d.       if a child has departed Australia less than 12 months before, the Minister may issue an Australian passport to enable the child to return to Australia.

The welfare and family crisis provisions will update the 1938 Act (paragraph 7A(2)(c)).  The exception in new paragraph 2(d) will complement the requirements in the Convention on the Civil Aspects of International Child Abduction that a child who has been wrongfully removed for a period of less than 12 months should be returned, forthwith.  The exception in the new Act will not, however, require the commencement of proceedings or the existence of court orders relating to custody of the child.

Special Circumstances

28.   The Minister’s determination will address circumstances in which it is procedurally difficult or unreasonably expensive to meet the basic requirements in subsection (1).  These circumstances could include: no contact details on specified registers of any other persons having parental responsibility; no reply from any such persons (when consent is sought) within a specified time; no contact between the child and the other persons for a substantial period; existence of relevant domestic violence court orders or proceedings; or where the child is overseas and it is procedurally difficult or unreasonably expensive to obtain a court order.  This determination will codify the ‘special circumstances’ provisions under the 1938 Act (subsections 7A(3) to (6)).

Disputes between parents to be dealt with by a court

29.   Subclause 11(3) will provide that if the Minister could only issue a passport in accordance with the exceptions in subsection (2), the Minister may declare that the Minister is refusing to do so because the Minister considers the matter should be dealt with by a court.  For example, the Minister may make a declaration under this section if parents of a child disagree about the child travelling internationally.

30.   In approximately 25 cases annually, applicants seek to resolve a dispute with the child’s other parent about whether their child should travel internationally through the administrative review process under the 1938 Act rather than through the courts.  In these cases, officials with responsibility for administering the passport system are currently required to make decisions outside the policy and legislative framework established under the family law system.  If the matter proceeds to the Administrative Appeals Tribunal (AAT), the Department, as the decision-maker, is the respondent whereas the parent who has refused consent is not represented.  The new provision will remedy this anomalous position.  New paragraph 48(b) will provide that the decision to refuse to issue an Australian travel document in relation to which a declaration under this subsection has been made is not reviewable under this Act’s administrative review regime.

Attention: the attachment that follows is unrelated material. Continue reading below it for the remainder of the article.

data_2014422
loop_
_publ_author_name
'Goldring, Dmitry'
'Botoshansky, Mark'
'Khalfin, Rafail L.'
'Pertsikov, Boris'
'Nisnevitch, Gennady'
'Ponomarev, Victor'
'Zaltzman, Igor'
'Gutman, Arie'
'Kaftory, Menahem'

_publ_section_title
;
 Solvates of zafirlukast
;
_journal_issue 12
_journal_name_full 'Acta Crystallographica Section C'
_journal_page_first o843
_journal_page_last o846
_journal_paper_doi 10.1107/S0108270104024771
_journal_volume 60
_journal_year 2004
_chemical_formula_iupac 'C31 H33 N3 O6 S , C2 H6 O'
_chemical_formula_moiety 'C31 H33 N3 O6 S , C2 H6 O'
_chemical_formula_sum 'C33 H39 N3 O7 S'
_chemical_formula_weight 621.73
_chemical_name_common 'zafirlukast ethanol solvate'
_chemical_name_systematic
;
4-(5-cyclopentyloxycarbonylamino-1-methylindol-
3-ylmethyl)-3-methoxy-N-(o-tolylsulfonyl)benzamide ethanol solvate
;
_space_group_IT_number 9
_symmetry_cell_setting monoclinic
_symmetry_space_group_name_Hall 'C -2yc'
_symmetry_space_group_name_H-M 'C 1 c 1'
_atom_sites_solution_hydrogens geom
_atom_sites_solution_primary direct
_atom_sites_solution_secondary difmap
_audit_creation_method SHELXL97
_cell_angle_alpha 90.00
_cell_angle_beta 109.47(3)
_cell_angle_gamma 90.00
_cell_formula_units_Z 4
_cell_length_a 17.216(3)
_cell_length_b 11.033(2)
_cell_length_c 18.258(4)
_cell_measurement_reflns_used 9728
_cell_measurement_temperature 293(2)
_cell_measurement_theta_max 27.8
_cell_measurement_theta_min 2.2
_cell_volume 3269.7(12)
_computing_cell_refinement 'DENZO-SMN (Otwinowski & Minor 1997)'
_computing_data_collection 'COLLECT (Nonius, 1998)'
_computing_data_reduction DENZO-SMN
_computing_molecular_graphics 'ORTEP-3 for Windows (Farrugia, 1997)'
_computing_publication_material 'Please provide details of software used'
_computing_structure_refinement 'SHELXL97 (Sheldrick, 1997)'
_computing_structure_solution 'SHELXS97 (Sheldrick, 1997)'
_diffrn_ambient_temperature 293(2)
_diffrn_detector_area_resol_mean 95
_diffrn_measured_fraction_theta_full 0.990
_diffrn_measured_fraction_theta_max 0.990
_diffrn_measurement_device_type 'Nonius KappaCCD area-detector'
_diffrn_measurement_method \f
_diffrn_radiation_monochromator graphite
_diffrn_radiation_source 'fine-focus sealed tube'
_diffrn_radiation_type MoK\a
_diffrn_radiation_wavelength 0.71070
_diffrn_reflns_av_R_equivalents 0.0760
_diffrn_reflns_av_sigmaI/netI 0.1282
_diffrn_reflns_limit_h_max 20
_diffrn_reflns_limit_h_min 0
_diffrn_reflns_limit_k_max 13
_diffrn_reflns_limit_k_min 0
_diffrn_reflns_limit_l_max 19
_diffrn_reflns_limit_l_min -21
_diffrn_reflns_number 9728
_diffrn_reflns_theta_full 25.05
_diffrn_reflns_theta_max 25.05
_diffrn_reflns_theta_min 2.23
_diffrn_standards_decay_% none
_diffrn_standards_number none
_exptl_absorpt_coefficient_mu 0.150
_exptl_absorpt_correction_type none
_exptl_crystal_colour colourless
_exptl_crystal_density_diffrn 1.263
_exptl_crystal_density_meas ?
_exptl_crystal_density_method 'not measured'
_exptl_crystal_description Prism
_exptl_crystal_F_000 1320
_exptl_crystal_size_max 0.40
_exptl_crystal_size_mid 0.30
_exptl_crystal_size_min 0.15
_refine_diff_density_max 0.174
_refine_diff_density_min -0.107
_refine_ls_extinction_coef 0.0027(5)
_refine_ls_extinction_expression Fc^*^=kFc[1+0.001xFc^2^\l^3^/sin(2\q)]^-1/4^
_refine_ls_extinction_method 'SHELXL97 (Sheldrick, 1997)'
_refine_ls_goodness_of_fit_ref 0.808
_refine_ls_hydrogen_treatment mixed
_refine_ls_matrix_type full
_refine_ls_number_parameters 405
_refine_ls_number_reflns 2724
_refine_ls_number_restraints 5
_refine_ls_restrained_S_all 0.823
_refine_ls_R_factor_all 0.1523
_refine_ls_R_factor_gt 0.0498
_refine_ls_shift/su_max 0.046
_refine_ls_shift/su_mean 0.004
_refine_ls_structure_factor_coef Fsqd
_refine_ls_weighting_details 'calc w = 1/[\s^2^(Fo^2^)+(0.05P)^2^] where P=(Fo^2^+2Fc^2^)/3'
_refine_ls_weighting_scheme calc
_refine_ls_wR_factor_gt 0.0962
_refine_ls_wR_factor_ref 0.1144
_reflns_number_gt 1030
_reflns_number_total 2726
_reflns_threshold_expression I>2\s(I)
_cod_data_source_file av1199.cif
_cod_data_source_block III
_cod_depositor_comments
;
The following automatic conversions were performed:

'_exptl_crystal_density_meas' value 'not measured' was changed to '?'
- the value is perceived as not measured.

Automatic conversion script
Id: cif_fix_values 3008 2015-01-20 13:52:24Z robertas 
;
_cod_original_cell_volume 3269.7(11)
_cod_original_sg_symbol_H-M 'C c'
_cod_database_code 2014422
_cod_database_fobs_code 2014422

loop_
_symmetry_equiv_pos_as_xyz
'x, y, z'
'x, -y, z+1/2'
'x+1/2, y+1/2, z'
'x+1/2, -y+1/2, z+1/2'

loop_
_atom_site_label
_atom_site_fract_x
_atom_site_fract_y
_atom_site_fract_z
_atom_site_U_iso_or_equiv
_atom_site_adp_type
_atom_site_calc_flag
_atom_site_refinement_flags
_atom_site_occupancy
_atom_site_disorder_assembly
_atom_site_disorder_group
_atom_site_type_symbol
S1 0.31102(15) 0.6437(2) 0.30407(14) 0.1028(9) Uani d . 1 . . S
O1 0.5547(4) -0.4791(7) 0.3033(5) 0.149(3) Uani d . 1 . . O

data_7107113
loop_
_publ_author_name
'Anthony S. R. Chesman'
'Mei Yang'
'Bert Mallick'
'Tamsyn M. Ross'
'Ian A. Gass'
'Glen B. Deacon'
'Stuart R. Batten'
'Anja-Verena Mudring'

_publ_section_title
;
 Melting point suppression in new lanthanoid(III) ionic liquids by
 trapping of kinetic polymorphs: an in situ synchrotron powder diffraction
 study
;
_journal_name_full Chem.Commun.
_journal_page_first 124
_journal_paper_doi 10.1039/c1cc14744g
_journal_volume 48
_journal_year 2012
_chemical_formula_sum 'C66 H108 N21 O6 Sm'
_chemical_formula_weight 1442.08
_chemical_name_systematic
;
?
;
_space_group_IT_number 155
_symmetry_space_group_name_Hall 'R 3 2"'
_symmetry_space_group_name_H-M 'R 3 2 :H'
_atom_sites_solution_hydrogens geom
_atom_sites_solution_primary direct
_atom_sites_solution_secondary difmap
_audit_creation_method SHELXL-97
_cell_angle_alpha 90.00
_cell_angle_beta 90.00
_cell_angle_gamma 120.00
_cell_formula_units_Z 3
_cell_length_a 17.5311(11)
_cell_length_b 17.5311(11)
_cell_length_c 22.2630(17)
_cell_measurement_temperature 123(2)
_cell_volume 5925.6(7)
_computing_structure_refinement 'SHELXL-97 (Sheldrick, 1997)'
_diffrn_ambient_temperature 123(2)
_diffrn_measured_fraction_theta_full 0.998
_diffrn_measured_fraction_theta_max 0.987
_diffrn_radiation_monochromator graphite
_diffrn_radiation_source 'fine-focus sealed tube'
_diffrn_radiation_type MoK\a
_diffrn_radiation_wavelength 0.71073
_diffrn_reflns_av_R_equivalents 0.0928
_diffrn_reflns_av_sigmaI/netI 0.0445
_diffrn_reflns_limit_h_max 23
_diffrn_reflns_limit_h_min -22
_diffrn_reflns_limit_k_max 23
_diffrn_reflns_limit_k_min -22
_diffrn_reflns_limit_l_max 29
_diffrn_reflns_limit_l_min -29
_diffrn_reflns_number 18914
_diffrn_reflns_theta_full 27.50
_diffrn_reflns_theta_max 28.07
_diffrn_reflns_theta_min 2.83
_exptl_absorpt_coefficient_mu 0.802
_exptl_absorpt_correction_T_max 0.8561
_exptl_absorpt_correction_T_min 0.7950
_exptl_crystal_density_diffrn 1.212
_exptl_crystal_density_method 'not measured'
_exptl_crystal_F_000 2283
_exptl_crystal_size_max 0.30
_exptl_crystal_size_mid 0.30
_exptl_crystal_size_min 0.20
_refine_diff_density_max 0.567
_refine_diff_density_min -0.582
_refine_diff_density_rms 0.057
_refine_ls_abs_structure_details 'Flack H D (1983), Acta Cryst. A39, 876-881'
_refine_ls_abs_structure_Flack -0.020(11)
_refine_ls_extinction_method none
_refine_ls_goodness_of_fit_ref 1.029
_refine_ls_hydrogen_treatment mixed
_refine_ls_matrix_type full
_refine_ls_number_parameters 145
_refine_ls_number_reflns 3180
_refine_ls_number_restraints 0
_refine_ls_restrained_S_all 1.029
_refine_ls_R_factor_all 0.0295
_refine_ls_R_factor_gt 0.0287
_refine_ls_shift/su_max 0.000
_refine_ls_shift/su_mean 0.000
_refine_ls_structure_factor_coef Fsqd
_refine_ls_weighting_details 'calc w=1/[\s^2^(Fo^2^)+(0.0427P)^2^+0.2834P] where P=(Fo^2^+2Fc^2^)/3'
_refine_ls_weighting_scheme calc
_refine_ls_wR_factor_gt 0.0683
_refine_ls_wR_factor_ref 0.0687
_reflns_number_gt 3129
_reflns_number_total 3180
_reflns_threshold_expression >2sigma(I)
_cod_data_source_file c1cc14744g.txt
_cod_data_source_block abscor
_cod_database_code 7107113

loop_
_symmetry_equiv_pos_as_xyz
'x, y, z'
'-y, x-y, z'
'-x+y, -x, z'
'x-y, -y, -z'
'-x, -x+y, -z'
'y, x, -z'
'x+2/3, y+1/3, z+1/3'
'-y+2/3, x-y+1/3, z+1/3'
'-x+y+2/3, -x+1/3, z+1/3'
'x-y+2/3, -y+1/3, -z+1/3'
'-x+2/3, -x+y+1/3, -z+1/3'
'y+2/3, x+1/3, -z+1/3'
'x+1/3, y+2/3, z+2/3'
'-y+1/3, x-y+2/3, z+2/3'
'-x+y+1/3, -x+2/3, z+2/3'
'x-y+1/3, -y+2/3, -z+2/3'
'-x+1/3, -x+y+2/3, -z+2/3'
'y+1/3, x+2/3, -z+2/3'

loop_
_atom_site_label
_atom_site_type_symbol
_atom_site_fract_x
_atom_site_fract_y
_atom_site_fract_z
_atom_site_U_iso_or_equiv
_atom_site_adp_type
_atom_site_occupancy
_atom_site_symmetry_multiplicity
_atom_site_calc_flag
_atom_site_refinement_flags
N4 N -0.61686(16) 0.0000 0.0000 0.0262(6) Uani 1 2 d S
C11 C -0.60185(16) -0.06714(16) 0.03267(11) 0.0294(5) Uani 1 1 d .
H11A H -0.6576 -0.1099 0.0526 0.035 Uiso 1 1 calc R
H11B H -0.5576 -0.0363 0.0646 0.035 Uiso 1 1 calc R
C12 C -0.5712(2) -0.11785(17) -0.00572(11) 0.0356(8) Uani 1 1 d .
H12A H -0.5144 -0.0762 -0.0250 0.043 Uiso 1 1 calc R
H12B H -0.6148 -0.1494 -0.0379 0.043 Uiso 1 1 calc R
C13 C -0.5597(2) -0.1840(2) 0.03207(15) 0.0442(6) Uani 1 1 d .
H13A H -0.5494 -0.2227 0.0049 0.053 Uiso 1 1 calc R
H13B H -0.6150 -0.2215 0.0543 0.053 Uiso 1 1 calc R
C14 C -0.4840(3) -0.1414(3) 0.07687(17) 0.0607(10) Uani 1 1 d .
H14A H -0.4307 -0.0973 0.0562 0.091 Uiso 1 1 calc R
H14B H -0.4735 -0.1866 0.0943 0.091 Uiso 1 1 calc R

Interpretation of court orders

31.   Paragraph 11(4)(a) will provide that a reference to a person consenting to the child travelling internationally includes a reference to a person consenting to the issue of a passport to a child.  The term, the ‘issue of a passport’, is used in the 1938 Act (paragraph 7A(2)(a) and subparagraph 7A(2)(c)(ii)(A)). 

32.   Paragraph 11(4)(b) will provide that a reference to a court permitting travel internationally includes a reference to a court order permitting: (i) the issue of a passport; or (ii) contact outside Australia between the child and a person.  The former term is used in the 1938 Act (paragraph 7A(2)(b)), the latter occurs regularly in court orders.  The term “permitting” is intended to include the previous practice where a court would authorise or require the issuing of a passport to a minor

33.   These interpretative provisions are included to avoid any ambiguity if the old terms are used by persons with parental responsibility or the courts.  This structure will enhance consistent and clear administration of the passports system and of family law.  The Minister has responsibility for the issue of passports while parents, courts and others have legal responsibilities in relation to the activities of the child, in this case, the travel of the child internationally.

Interpretation - Persons with parental responsibility

34.   The other key change to the 1938 Act is contained in subclause 11(5). It will identify the persons with parental responsibility whose consent is required.  It will exclude fathers who are only presumed to be parents arising from the presumption of co-habitation (under section 69Q of the Family Law Act 1975 ). 

35.   In practice, this exclusion will avoid the need to locate fathers whose name is not on the birth certificate of a child and who have made no other legal acknowledgement of paternity.  Currently, the obligation to locate these fathers causes considerable difficulty in approximately 1,500 child applicants annually.  The department’s verification procedures will ensure that all reasonable steps have been taken, so that the delegate of the Minister is satisfied that the father has not made any legal acknowledgement.

Delegation